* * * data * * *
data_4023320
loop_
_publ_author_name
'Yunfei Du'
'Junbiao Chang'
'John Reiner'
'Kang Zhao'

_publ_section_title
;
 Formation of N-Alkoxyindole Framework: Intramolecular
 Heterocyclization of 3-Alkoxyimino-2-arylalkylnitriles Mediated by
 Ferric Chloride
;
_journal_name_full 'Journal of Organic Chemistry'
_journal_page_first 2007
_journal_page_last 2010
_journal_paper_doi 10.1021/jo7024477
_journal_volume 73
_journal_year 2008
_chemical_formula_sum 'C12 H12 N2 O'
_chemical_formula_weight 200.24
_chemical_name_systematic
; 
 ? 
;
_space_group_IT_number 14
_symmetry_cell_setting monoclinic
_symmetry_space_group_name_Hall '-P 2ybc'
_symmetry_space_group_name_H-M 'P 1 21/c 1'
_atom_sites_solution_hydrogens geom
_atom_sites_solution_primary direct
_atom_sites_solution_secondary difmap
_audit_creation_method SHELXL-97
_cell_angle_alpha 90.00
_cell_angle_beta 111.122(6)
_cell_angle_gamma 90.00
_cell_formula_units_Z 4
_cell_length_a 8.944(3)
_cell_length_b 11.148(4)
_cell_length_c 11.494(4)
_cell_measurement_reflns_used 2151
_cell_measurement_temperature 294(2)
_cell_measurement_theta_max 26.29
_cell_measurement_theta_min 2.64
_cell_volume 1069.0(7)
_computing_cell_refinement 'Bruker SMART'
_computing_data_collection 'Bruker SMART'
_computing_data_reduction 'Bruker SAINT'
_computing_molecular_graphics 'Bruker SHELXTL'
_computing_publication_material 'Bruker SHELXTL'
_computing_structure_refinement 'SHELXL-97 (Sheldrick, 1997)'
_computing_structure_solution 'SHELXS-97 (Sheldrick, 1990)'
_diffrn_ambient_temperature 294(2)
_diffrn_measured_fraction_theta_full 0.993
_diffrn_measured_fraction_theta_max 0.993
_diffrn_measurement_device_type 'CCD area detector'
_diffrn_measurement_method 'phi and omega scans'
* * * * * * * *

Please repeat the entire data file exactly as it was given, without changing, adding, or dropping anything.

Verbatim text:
data_4023320
loop_
_publ_author_name
'Yunfei Du'
'Junbiao Chang'
'John Reiner'
'Kang Zhao'

_publ_section_title
;
 Formation of N-Alkoxyindole Framework: Intramolecular
 Heterocyclization of 3-Alkoxyimino-2-arylalkylnitriles Mediated by
 Ferric Chloride
;
_journal_name_full 'Journal of Organic Chemistry'
_journal_page_first 2007
_journal_page_last 2010
_journal_paper_doi 10.1021/jo7024477
_journal_volume 73
_journal_year 2008
_chemical_formula_sum 'C12 H12 N2 O'
_chemical_formula_weight 200.24
_chemical_name_systematic
; 
 ? 
;
_space_group_IT_number 14
_symmetry_cell_setting monoclinic
_symmetry_space_group_name_Hall '-P 2ybc'
_symmetry_space_group_name_H-M 'P 1 21/c 1'
_atom_sites_solution_hydrogens geom
_atom_sites_solution_primary direct
_atom_sites_solution_secondary difmap
_audit_creation_method SHELXL-97
_cell_angle_alpha 90.00
_cell_angle_beta 111.122(6)
_cell_angle_gamma 90.00
_cell_formula_units_Z 4
_cell_length_a 8.944(3)
_cell_length_b 11.148(4)
_cell_length_c 11.494(4)
_cell_measurement_reflns_used 2151
_cell_measurement_temperature 294(2)
_cell_measurement_theta_max 26.29
_cell_measurement_theta_min 2.64
_cell_volume 1069.0(7)
_computing_cell_refinement 'Bruker SMART'
_computing_data_collection 'Bruker SMART'
_computing_data_reduction 'Bruker SAINT'
_computing_molecular_graphics 'Bruker SHELXTL'
_computing_publication_material 'Bruker SHELXTL'
_computing_structure_refinement 'SHELXL-97 (Sheldrick, 1997)'
_computing_structure_solution 'SHELXS-97 (Sheldrick, 1990)'
_diffrn_ambient_temperature 294(2)
_diffrn_measured_fraction_theta_full 0.993
_diffrn_measured_fraction_theta_max 0.993
_diffrn_measurement_device_type 'CCD area detector'
_diffrn_measurement_method 'phi and omega scans'